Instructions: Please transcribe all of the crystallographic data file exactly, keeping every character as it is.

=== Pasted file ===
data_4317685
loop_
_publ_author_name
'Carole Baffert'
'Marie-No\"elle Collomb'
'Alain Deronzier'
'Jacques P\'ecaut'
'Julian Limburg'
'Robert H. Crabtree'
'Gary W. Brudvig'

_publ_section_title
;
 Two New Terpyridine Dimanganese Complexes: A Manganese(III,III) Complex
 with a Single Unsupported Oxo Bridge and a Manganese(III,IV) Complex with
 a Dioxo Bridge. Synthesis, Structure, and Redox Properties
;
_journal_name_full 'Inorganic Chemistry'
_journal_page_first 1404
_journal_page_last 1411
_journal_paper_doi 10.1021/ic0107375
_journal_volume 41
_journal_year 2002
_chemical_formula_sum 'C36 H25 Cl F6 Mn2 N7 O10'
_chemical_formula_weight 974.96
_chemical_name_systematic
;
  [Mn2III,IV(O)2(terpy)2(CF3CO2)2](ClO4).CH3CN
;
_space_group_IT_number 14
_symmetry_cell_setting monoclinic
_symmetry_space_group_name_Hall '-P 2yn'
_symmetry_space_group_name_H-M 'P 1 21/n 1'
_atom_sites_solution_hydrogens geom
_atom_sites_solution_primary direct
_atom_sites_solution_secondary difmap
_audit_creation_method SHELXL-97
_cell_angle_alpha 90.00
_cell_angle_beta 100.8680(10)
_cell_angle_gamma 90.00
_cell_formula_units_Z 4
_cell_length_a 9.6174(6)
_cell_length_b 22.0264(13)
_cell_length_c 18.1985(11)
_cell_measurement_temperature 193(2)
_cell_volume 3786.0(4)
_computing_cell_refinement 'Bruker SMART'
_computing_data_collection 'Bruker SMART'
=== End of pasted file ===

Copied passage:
data_4317685
loop_
_publ_author_name
'Carole Baffert'
'Marie-No\"elle Collomb'
'Alain Deronzier'
'Jacques P\'ecaut'
'Julian Limburg'
'Robert H. Crabtree'
'Gary W. Brudvig'

_publ_section_title
;
 Two New Terpyridine Dimanganese Complexes: A Manganese(III,III) Complex
 with a Single Unsupported Oxo Bridge and a Manganese(III,IV) Complex with
 a Dioxo Bridge. Synthesis, Structure, and Redox Properties
;
_journal_name_full 'Inorganic Chemistry'
_journal_page_first 1404
_journal_page_last 1411
_journal_paper_doi 10.1021/ic0107375
_journal_volume 41
_journal_year 2002
_chemical_formula_sum 'C36 H25 Cl F6 Mn2 N7 O10'
_chemical_formula_weight 974.96
_chemical_name_systematic
;
  [Mn2III,IV(O)2(terpy)2(CF3CO2)2](ClO4).CH3CN
;
_space_group_IT_number 14
_symmetry_cell_setting monoclinic
_symmetry_space_group_name_Hall '-P 2yn'
_symmetry_space_group_name_H-M 'P 1 21/n 1'
_atom_sites_solution_hydrogens geom
_atom_sites_solution_primary direct
_atom_sites_solution_secondary difmap
_audit_creation_method SHELXL-97
_cell_angle_alpha 90.00
_cell_angle_beta 100.8680(10)
_cell_angle_gamma 90.00
_cell_formula_units_Z 4
_cell_length_a 9.6174(6)
_cell_length_b 22.0264(13)
_cell_length_c 18.1985(11)
_cell_measurement_temperature 193(2)
_cell_volume 3786.0(4)
_computing_cell_refinement 'Bruker SMART'
_computing_data_collection 'Bruker SMART'